By Chloe Hanks
It is the most wonderful thing to be in presence of poets. Having attended many (if not all) of the Creative Writing Reading Series poetry events across my years at the University of Worcester, I am always proud to see each audience outgrow the last one. And to be amongst poets and those who love poetry is to be amongst those who love what I love. I had done my research for this evening and was looking forward to meeting Isabel Galleymore and Luke Kennard.
The lovely thing about this particular poetry event is the absence of hierarchy. Never have I met a professional poet any less interested to hear about my work as I am theirs. What adds to the welcoming environment of a Creative Writing reading series event is that keenness to chat, the delight in hanging around after the fact to say hello and express your love for the poems. That’s what makes it all so special.
The shining light is of course the poetry and starting off the evening on March 3rd 2020 was Isabel with her stunning book, Significant Other published by Carcanet, a captivating project exploring wildlife in its authenticity. A remark to make about both poets was how their deliverance of their poems brought to life their writing. Beginning with her poem, “Once,” Isabel gave a delicate, precise delivery that had the whole room silently aware. She carefully implemented storytelling, helping the audience grasp her inspiration and her message in keeping with the poignancy of the poetry. Telling us of her writer in residence position at an owl sanctuary, we learned about the tentative ratio between owls and humans and how this had an affect on their imprinting behaviours. Her poetry comes from such a foreign place in the sense of encapsulating an experience so few will have that it held the room in a state of intrigue; holding the potential to be both entertaining and educational. As we learned about her incredible residency in the Tambopata Research Centre in the Amazon rain forest, she delivered a sneak peek from an upcoming pamphlet, Cyanic Pollens published by Guillemot Press, that is highly anticipated.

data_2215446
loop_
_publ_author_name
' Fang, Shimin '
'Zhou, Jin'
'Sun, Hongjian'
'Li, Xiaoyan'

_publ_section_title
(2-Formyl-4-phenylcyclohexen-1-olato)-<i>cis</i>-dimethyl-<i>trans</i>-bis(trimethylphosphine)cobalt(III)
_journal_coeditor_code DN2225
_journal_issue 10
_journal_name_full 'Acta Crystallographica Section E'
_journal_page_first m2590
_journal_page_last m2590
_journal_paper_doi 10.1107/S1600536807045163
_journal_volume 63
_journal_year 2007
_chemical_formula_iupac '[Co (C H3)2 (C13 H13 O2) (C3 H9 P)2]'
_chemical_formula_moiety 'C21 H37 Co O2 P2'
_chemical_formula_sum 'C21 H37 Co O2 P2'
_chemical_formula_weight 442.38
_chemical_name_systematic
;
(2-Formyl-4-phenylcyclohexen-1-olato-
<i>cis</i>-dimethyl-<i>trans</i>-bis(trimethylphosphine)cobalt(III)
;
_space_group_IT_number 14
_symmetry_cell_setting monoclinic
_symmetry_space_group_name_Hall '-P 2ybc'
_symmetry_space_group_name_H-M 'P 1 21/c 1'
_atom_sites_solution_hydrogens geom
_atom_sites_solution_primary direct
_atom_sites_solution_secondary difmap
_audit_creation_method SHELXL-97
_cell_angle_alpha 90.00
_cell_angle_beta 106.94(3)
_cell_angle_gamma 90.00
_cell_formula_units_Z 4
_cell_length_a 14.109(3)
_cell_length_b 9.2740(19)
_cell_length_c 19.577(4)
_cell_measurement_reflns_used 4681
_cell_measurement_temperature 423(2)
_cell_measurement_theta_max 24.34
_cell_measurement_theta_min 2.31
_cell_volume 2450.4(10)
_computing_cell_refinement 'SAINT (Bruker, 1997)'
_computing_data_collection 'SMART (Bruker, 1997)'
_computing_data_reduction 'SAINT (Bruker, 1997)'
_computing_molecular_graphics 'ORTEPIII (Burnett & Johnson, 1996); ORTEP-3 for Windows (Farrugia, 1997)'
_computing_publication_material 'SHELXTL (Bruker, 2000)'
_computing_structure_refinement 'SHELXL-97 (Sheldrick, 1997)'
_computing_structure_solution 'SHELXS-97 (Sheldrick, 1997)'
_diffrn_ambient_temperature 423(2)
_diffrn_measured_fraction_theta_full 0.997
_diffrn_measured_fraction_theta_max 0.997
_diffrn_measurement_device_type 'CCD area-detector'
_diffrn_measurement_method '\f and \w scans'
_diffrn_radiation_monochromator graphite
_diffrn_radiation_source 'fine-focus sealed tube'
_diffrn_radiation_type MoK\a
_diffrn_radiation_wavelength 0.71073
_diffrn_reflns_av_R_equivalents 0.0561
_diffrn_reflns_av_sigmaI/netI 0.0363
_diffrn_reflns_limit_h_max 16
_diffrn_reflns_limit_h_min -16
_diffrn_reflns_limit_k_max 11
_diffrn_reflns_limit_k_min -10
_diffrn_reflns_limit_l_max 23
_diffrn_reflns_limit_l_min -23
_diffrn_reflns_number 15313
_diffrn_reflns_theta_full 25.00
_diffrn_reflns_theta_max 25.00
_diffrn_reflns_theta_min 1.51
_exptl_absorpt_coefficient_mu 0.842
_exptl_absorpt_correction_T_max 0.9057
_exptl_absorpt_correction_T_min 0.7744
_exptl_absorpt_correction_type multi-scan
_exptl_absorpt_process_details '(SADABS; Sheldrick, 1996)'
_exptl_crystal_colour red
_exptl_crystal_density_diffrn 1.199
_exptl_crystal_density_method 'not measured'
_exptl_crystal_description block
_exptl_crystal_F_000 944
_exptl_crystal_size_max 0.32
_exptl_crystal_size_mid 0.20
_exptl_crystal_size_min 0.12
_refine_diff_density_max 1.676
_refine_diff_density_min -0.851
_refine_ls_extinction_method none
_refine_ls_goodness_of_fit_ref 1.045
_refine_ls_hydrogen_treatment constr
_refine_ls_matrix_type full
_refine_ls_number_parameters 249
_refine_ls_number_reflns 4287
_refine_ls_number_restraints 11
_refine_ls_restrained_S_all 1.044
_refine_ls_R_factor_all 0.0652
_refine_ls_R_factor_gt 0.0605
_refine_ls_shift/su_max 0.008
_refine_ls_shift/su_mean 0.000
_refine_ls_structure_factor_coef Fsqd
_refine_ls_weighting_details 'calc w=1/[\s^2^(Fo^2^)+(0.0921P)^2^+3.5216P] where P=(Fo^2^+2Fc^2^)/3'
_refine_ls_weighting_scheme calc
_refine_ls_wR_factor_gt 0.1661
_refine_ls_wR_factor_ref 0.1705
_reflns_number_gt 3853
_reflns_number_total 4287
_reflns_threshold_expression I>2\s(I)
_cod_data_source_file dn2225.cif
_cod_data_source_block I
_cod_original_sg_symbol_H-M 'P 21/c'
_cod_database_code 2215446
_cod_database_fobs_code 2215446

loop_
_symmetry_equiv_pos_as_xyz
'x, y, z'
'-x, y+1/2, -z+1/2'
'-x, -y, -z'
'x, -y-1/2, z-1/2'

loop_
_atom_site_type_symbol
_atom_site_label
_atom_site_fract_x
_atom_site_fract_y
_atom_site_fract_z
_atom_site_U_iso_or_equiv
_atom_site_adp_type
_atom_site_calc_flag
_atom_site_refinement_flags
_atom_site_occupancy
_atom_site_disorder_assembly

Luke Kennard closed the performance section of the evening with a delightful collection of poems from different projects. Luke also had an element of storytelling to his performance, poking fun at his editor who was elated for the quality of paper and somewhat indifferent to the poems; joking of the exclusivity of the pamphlet, he commented “I could have not published it at all.” However, the audience was highly amused by this collection of work that exists in only 74 copies titled Mise en Abyme. Perhaps it was this exclusivity that made the work seem so exciting; although it was most likely the cleverness of a pamphlet that can turn real life into metaphor. His opening poem ‘Coffee Cup’ set the tone for his “reverent and energetic” performance that brought to life the comedic edge to his writing. The most audible reactions from the audience were for his poem about the so-called ‘grey rock method’ of making yourself purposefully dull to avoid attention. His passionate deliverance of these poems poking fun at different elements of humanity had the audience giggling behind fingers and added to the atmosphere of the room. The passion behind his stage presence appeared to come from his own connection with the poems as he warned us, “This is too weird to end on, no one would even clap!”
The most invaluable element of the Reading Series events is the question and answer section, allowing the poets to discuss their craft as well as the milestones that led them to write. We discussed the thematic elements of writing a poetry collection with an audience member asking if they began writing with a specific theme in mind. Luke responded that a theme often emerges during the writing process, describing his pamphlet responding to Shakespeare’s sonnets as a “pallet cleanser” between other projects. Isabel commented that she realised she had written a ‘concept collection’ after the fact, having remarked that she would never write one because they can get repetitive. This prompted the question, “How do you avoid writing repetitive poems if you have established a theme?” Luke offered the advice to explore form and strive for ways to bend and break formal constraints to avoid regurgitating the same poems. With a considerable section of the audience being creative writing students if not poets, these pieces of advice are extremely useful. Isabel also suggests that playing around with pronouns and settings can breathe new life into your subject matter if you find yourself settling into a comfort zone.
This particular instalment of the poetry events at the Hive in Worcester breathed a new life into the legacy. With the ever building sense of community arising from each performance, I am excited to see where the evening takes itself, establishing a roundtable of poets who love nothing more than to love poetry.
You can follow Chloe’s work HERE.